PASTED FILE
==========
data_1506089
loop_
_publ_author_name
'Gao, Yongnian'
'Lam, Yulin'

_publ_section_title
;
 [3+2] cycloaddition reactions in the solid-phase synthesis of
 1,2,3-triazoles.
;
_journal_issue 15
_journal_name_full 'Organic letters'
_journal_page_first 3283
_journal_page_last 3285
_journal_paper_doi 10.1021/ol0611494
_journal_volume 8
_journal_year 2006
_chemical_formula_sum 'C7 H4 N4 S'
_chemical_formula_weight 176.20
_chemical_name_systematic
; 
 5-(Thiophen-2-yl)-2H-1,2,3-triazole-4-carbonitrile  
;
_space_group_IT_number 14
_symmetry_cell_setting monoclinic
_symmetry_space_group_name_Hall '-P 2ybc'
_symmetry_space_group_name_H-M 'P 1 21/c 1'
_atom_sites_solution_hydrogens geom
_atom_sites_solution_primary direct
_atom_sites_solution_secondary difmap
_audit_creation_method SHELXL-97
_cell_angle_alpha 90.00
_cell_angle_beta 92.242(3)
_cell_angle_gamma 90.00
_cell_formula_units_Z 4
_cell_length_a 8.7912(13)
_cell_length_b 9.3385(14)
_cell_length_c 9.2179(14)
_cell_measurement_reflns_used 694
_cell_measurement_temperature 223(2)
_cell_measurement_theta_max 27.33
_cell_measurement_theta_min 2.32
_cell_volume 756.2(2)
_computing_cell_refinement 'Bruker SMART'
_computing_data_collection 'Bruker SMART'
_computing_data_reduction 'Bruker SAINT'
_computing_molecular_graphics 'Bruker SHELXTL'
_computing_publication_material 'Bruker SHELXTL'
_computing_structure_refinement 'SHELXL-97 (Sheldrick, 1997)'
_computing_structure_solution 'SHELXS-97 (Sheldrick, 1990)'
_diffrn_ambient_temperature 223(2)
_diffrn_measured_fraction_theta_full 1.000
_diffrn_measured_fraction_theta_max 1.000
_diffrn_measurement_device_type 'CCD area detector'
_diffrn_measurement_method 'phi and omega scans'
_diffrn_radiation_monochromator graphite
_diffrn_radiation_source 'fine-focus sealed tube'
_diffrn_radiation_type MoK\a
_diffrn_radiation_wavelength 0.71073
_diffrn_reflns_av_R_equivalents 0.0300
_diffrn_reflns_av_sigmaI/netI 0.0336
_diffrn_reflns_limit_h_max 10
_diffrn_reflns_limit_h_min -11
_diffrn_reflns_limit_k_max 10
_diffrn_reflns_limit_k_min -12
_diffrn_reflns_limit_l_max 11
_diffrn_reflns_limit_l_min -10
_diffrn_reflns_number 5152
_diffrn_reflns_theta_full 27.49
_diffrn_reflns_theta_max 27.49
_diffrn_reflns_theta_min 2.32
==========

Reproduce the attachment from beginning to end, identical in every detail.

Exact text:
data_1506089
loop_
_publ_author_name
'Gao, Yongnian'
'Lam, Yulin'

_publ_section_title
;
 [3+2] cycloaddition reactions in the solid-phase synthesis of
 1,2,3-triazoles.
;
_journal_issue 15
_journal_name_full 'Organic letters'
_journal_page_first 3283
_journal_page_last 3285
_journal_paper_doi 10.1021/ol0611494
_journal_volume 8
_journal_year 2006
_chemical_formula_sum 'C7 H4 N4 S'
_chemical_formula_weight 176.20
_chemical_name_systematic
; 
 5-(Thiophen-2-yl)-2H-1,2,3-triazole-4-carbonitrile  
;
_space_group_IT_number 14
_symmetry_cell_setting monoclinic
_symmetry_space_group_name_Hall '-P 2ybc'
_symmetry_space_group_name_H-M 'P 1 21/c 1'
_atom_sites_solution_hydrogens geom
_atom_sites_solution_primary direct
_atom_sites_solution_secondary difmap
_audit_creation_method SHELXL-97
_cell_angle_alpha 90.00
_cell_angle_beta 92.242(3)
_cell_angle_gamma 90.00
_cell_formula_units_Z 4
_cell_length_a 8.7912(13)
_cell_length_b 9.3385(14)
_cell_length_c 9.2179(14)
_cell_measurement_reflns_used 694
_cell_measurement_temperature 223(2)
_cell_measurement_theta_max 27.33
_cell_measurement_theta_min 2.32
_cell_volume 756.2(2)
_computing_cell_refinement 'Bruker SMART'
_computing_data_collection 'Bruker SMART'
_computing_data_reduction 'Bruker SAINT'
_computing_molecular_graphics 'Bruker SHELXTL'
_computing_publication_material 'Bruker SHELXTL'
_computing_structure_refinement 'SHELXL-97 (Sheldrick, 1997)'
_computing_structure_solution 'SHELXS-97 (Sheldrick, 1990)'
_diffrn_ambient_temperature 223(2)
_diffrn_measured_fraction_theta_full 1.000
_diffrn_measured_fraction_theta_max 1.000
_diffrn_measurement_device_type 'CCD area detector'
_diffrn_measurement_method 'phi and omega scans'
_diffrn_radiation_monochromator graphite
_diffrn_radiation_source 'fine-focus sealed tube'
_diffrn_radiation_type MoK\a
_diffrn_radiation_wavelength 0.71073
_diffrn_reflns_av_R_equivalents 0.0300
_diffrn_reflns_av_sigmaI/netI 0.0336
_diffrn_reflns_limit_h_max 10
_diffrn_reflns_limit_h_min -11
_diffrn_reflns_limit_k_max 10
_diffrn_reflns_limit_k_min -12
_diffrn_reflns_limit_l_max 11
_diffrn_reflns_limit_l_min -10
_diffrn_reflns_number 5152
_diffrn_reflns_theta_full 27.49
_diffrn_reflns_theta_max 27.49
_diffrn_reflns_theta_min 2.32